On slates: I am not opposed to slates in all times and all places. The early Comintern is probably a good example of how the system can be set up and used fruitfully. My source for the claim about the Bolshevik party and slates is this article: http://tendancecoatesy.wordpress.com/2010/04/03/democratic-centralism-origins-of-the-slate-system/ which, in turn, is based on “The Evolution of Leadership Selection In The Central Committee 1917-1927,” an article by Robert V. Daniels. I am working on tracking down the original article (I prefer to read source material so I can make my own judgments.) This piece claimed that the slate system as we know it was really introduced in 1921 at the 10th party congress.
The 300 votes against Stalin episode you cite, if I’m not mistaken, occurred when delegates crossed out Stalin’s name on their ballots. Although it was a protest vote, by that time the slate system had ceased to be democratic (along with the rest of the CPSU), and I’m sure the 300 votes were not counted as minus votes to decrease Stalin’s vote total. By 1934, the methods by which the Bolsheviks/CP elected leaders had changed quite drastically, no?
Proyect told me that the way the U.S. SWP did things in his day was the following: a 100-member National Committee was elected by the SWP’s convention. Convention delegates were elected by branches using a slate system. It was the 10-member Political Committee that led/ran the SWP and he told me he had no idea how they were selected. I don’t think this is how the Bolsheviks did things, at least prior to the 1920s.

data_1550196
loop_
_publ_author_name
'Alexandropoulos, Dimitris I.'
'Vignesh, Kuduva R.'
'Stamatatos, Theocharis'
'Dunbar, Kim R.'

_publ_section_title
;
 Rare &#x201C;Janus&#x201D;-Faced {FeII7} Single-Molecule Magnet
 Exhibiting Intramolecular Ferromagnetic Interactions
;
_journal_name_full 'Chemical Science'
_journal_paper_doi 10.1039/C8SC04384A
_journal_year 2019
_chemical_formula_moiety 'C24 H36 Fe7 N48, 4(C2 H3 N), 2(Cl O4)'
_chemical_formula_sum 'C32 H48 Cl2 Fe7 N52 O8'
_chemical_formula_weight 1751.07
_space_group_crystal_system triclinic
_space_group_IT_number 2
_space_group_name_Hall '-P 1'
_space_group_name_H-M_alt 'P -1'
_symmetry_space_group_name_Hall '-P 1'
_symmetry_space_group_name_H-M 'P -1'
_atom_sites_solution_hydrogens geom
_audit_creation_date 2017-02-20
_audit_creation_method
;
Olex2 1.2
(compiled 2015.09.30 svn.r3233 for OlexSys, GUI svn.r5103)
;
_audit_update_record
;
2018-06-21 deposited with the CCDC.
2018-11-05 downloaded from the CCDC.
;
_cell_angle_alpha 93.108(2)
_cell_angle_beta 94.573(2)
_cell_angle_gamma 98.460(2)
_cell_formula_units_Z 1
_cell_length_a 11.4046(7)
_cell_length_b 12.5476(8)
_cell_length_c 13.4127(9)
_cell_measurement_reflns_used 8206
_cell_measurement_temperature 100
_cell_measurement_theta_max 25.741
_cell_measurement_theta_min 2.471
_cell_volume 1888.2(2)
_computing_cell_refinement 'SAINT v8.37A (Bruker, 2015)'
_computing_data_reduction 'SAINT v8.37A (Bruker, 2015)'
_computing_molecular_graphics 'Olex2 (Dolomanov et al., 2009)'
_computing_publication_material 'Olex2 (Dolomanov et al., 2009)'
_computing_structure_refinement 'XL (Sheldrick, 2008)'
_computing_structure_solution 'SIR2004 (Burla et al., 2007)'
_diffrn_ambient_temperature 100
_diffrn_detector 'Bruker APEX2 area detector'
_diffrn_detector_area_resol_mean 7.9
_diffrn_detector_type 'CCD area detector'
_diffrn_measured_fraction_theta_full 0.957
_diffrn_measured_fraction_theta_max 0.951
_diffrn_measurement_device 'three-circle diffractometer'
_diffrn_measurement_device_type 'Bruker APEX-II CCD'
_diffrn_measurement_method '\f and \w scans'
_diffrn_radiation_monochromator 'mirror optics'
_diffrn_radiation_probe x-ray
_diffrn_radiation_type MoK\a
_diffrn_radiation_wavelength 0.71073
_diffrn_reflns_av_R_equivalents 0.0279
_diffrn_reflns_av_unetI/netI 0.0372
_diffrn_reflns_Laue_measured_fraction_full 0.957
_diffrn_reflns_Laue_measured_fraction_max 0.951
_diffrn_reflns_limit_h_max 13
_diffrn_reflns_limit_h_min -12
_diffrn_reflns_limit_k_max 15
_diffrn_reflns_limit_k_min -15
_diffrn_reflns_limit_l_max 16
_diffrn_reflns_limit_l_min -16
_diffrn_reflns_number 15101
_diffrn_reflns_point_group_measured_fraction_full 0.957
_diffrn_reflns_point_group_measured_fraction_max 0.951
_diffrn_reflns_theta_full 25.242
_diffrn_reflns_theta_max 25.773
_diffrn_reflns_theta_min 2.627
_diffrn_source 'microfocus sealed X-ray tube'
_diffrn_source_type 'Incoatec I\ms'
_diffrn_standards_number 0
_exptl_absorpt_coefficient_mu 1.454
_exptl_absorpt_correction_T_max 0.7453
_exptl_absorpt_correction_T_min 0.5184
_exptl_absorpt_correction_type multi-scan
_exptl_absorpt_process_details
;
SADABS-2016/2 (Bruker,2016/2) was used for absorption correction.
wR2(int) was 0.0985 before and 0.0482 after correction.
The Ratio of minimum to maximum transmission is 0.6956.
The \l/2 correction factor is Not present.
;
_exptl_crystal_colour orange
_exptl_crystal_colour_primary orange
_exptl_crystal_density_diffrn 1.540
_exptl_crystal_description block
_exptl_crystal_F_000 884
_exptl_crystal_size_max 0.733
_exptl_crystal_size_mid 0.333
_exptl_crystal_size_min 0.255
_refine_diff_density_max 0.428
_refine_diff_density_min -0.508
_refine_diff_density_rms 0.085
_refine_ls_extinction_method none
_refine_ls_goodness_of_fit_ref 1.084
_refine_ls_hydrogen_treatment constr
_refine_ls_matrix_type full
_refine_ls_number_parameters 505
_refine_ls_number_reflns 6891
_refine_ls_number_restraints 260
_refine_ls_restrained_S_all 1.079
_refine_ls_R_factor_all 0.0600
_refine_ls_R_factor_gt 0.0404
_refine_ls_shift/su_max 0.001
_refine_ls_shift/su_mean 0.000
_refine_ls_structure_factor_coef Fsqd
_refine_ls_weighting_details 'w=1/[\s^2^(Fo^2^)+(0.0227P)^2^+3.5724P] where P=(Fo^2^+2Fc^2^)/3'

On the worker-peasant alliance: I dealt with the Bolsheviks position in a very cursory way and did not want my main point — that the Bolsheviks were not organized around a program of socialist revolution prior to 1917, contrary to what the Leninists today would have us believe — to get lost. Quite the contrary: the Bolsheviks stood for the most consistent, thorough bourgeois revolution, as you indicate.